In the piazza, there is an American bar, which is amusing. Italy has an interesting relationship to America because of how many immigrants there are, and possibly somehow related to relatively conservative societies (not sure), and anyway all of that is a rambling way of saying: It is amusing there is an American bar (i.e., espresso and gelato, not like a pub) that looks really nothing like America:

Not really American, but looks tasty anyway.

Here’s the next cliched picture:

Here’s the funny thing you might not think about in Venice: It’s difficult to do some normal things. Like, you have to get your post and your printer paper delivered on a boat, too, in the same way you get your main source of money (tourists) delivered:

Funny, right?

We also saw people bringing a chest of drawers onto the water buses, and a private boat that really seemed like someone was moving house.

Back to cliches:

And now we swing wildly back to another popular blog feature: the dog in the sweater. I like this one because it has a really tough-looking guy with a clothed poodle:

And now to “normal life”, where people hang laundry out to dry over picturesque boats:

Another good thing in Venice is how many paper (stationer’s) shops there are, with little journals and notecards and stamps. I love paper, and things made out of paper (especially journals and books), but almost forgot to take a picture, so you just get this kind of difficult-to-see one:

In this one, I like how there’s like a US Revolutionary War hero strolling across the square. I don’t even remember noticing that when I took the picture:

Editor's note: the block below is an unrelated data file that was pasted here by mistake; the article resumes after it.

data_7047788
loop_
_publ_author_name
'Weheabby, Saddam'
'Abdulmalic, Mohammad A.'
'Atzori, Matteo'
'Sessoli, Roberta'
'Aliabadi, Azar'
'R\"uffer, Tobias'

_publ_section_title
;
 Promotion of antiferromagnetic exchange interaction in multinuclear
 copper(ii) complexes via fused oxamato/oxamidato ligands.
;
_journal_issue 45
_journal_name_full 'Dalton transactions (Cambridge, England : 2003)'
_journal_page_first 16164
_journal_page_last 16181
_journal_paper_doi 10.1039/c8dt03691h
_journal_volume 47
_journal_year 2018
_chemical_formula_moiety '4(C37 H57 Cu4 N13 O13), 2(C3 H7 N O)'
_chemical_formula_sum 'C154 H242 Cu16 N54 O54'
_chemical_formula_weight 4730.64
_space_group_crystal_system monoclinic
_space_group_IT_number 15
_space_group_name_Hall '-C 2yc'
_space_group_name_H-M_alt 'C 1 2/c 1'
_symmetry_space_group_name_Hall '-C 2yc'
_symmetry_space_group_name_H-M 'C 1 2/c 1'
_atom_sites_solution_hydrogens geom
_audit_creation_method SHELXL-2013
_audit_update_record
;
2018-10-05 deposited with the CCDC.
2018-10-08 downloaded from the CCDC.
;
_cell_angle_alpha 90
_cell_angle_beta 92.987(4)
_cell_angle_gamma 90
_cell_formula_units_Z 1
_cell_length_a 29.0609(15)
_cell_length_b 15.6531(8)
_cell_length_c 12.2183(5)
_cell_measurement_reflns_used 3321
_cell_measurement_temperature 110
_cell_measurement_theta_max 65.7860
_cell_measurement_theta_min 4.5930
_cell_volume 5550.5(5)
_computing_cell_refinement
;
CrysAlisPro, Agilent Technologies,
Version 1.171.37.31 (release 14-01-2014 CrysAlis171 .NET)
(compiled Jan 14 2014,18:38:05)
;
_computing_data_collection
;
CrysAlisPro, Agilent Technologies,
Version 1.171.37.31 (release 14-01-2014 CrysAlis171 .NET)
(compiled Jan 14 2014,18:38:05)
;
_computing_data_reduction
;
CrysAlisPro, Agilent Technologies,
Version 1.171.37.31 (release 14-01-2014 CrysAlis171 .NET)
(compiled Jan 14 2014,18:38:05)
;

And here’s a relatively modern building:

(Not really exciting, and funny in Venice, but I think it’s a theatre.)

Also able to be filed under “normal life in Venice,” you can see here that there are also stoplights, which is kind of awesome:

… and grocery stores on boats:

Obviously there’s also an on-ground fruit stall next to it (probably the same people),

but why shop there when you can shop here:

Anyway, now we move on to dinner (for lunch we had pasta, but I didn’t take a picture and it wasn’t that photogenic anyway). We went to a trattoria-style place my colleague recommended, Il Nono Risorto, which was delicious and quite Italian (as opposed to “quite touristy”), with a good mix of chaos and loveliness:

I had a rucola and shrimp salad first,

and then monkfish with grilled olives and potatoes. This is pretty much when I learned I don’t really like monkfish. It was too rich or something to be fish. But probably quite good by monkfish standards.

Walking home, we passed a nice display in a shop window of harmonicas:

And the next day we left from the Venice train station:

And, the end. I just discovered I can get two more posts out of this trip for next week, so I will do that. They’ll be short.

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Responses

  1. We just got back from Venice (we had school holiday in Switzerland this week)…and have the exact same pictures.

    Though I also have a good one of a big screen TV being delivered on a boat in front of a 600 y.o. church. Nice contrast